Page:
Study Program Fellowship Reports

Study Program Fellowships are provided by the Scott Opler Endowment for New Scholars and fund the participation of a student or emerging scholar in an SAH Study Program.  



Jinny Jessica McGill

Jinny Jessica McGill is a doctoral candidate in art and architectural history at Penn State. Her dissertation, “Science Visualized: Art, Architecture, and the Display of Modern Japanese Science, 1851–1938,” is an investigation into the connections and disruptions between traditional practices and modern reimaginings in architecture and art as they pertain to nationalism, modernity, and global science culture. Jinny has an undergraduate degree in astronautics from the University of Southern California, a graduate degree in nuclear engineering from the University of Maryland, and previously taught courses at Howard Community College, Montgomery College, and at Penn State.



Craig Lee

Craig Lee is the Daniel F. and Ada L. Rice Postdoctoral Curatorial Fellow in the Department of Architecture and Design at the Art Institute of Chicago, where, among other projects, he assists with modern architecture and design rotations in the permanent collection display, Past Forward, and conducts research and cataloguing on the Bruce Goff Collection. He is a Ph.D. candidate in the Department of Art History at the University of Delaware.

Photo credit: Evan Krape


Elizabeth Keslacy

Elizabeth Keslacy is Assistant Professor of Architecture at Miami University of Ohio. She is an architectural historian whose work centers on the museology of architecture and design, the intellectual history of concepts like ‘decoration’ and ‘design’, and the reception of postmodern architecture. She is currently at work on a monograph tracing the history of the Cooper Hewitt, Smithsonian Design Museum. Her work has been published in the Journal of Architectural Education, Footprint, Thresholds, and Lotus International. Keslacy earned a M.Arch from the Southern California Institute of Architecture and a Ph.D. in architectural history and theory from the University of Michigan.


Sarah Horowitz

Sarah Horowitz is a PhD student in the history of art and architecture at Boston University. Her research focuses on relationships among art, architecture, and display in the design of museums and cultural institutions from the postwar era to the present. Prior to attending BU, she was the curatorial assistant at the Picker Art Gallery and the Longyear Museum of Anthropology at Colgate University where she organized a number of permanent collection and special exhibitions. She received her M.A. in Art History from the University of Massachusetts–Amherst and B.A. in Art History and Museum Studies from Marlboro College.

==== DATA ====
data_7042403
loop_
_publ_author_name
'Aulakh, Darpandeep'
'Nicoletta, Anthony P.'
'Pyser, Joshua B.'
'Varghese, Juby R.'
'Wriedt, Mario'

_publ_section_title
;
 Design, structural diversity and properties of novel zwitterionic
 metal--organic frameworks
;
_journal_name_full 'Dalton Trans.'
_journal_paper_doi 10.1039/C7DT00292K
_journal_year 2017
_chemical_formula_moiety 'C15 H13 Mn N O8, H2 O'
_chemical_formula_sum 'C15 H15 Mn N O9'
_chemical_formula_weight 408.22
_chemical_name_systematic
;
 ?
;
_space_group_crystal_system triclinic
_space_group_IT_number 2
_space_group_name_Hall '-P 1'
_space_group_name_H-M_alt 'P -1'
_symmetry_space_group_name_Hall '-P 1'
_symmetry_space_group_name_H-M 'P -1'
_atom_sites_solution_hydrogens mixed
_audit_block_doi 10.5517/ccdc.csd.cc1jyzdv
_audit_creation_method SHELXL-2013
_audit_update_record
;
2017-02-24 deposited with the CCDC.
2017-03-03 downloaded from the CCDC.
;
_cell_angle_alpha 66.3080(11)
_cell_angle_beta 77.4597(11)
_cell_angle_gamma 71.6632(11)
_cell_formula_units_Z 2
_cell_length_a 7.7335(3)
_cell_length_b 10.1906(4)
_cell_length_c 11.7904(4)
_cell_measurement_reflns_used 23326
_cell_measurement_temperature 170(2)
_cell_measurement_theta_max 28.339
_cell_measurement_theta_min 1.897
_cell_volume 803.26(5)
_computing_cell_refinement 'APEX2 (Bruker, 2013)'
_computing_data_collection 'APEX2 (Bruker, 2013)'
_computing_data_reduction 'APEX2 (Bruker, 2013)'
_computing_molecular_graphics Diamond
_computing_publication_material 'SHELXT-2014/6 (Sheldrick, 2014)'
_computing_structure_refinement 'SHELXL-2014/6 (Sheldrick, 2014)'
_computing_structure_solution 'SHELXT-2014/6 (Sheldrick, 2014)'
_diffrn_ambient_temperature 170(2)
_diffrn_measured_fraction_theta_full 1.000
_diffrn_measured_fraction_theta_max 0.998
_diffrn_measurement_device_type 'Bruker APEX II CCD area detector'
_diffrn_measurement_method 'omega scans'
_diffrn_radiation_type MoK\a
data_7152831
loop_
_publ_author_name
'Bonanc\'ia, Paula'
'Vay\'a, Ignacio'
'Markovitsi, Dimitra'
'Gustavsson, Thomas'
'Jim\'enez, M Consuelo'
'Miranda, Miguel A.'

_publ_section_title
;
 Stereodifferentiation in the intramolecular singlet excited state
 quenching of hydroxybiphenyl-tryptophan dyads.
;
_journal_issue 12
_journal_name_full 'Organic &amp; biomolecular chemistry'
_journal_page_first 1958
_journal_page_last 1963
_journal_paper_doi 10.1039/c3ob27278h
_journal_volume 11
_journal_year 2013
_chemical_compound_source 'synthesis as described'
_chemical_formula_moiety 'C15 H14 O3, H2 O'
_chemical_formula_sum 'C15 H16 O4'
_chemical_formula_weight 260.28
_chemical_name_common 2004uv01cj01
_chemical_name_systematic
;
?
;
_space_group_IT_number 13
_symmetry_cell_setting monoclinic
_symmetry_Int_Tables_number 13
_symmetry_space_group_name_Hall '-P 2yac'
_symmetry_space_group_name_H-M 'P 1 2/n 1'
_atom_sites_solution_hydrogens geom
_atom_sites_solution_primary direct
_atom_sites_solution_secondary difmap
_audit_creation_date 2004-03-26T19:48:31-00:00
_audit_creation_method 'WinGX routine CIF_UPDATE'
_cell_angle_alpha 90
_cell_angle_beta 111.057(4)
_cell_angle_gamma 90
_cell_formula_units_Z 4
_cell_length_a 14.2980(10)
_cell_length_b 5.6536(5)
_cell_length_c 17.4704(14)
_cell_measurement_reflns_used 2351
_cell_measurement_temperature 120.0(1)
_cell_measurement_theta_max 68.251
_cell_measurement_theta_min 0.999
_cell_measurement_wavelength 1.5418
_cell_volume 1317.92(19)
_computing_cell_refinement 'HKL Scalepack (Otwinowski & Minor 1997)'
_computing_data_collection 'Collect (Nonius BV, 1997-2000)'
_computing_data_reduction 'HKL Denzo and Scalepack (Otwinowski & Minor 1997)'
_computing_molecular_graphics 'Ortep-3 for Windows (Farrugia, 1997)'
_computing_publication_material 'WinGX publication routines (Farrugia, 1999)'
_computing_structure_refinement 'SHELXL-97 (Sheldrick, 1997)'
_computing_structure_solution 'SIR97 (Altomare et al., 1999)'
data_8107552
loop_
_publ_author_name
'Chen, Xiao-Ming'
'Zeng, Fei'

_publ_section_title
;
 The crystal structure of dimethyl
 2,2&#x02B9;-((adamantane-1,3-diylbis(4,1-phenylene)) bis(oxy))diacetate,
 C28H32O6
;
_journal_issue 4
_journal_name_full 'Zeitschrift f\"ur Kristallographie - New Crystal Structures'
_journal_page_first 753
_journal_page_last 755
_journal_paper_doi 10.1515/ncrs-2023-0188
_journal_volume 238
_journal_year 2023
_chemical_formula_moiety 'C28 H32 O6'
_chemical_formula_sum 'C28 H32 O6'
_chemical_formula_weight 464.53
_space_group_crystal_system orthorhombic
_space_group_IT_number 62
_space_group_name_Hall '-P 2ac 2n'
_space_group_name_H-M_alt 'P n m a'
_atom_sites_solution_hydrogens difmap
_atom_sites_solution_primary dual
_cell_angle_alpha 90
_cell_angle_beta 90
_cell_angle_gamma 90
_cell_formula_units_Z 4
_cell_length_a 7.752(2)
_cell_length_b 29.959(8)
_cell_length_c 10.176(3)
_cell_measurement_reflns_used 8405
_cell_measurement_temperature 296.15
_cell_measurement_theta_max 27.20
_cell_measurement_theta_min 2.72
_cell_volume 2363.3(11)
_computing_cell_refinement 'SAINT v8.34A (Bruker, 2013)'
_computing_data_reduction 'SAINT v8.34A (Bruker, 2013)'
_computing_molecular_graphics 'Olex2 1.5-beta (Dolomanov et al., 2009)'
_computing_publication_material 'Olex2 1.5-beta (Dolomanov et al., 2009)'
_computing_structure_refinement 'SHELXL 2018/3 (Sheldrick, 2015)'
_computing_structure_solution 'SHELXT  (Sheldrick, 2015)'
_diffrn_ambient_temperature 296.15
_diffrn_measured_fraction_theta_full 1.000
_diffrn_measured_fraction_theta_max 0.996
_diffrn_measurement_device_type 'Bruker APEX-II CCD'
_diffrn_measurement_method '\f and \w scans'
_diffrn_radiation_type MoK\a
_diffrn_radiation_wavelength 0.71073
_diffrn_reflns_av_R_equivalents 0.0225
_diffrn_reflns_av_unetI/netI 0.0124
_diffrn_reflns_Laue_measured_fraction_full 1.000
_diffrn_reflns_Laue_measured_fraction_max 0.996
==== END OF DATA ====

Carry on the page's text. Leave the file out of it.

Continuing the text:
Valentina Davila

Valentina Davila is a Venezuelan-Canadian architect specializing in contemporary Latin American architecture. Her fields of interest include social justice, domestic space, and the architecture of servitude. Currently, she is enrolled in McGill University’s Architecture Ph.D. program under the supervision of the inspiring architectural historian Dr. Annmarie Adams. 



Yan Wencheng, PhD, University of California, Santa Barbara

Yan Wencheng received her PhD in the history of art and architecture from University of California, Santa Barbara in March 2016. Her dissertation, entitled Writing Modernity: Constructing a History of Chinese Architecture, 1920–1949, examines architectural historiography of modern China by excavating and analyzing a set of popular discourse vibrant during this period but subsequently lost in the standard history of Chinese architecture. Her interest in vernacular architecture is partly due to what she had seen in a two-week self-guided vernacular architecture tour in southwestern China over ten years ago, partly because of her conviction that it deserves more scholarly attention, and partly because of the theoretical and substantive potential of vernacular architecture in informing us about global sustainable architecture and urban planning in the twenty-first century. She is also interested in cultural translation among different architectural traditions in the modern and contemporary periods. 



Federica Mentasti, PhD Candidate, ETH Zürich

Federica Mentasti is a scientific assistant and Ph.D. candidate by the chair for History and Theory of Architecture at ETH, Zürich. She received a bachelor's degree in architectural studies from Accademia di Architettura Mendrisio (Switzerland, 2014) and a master's degree in architectural history and theory from the University of Edinburgh (Scotland, 2016) with a thesis about Japanese influences on Charles Rennie Mackintosh.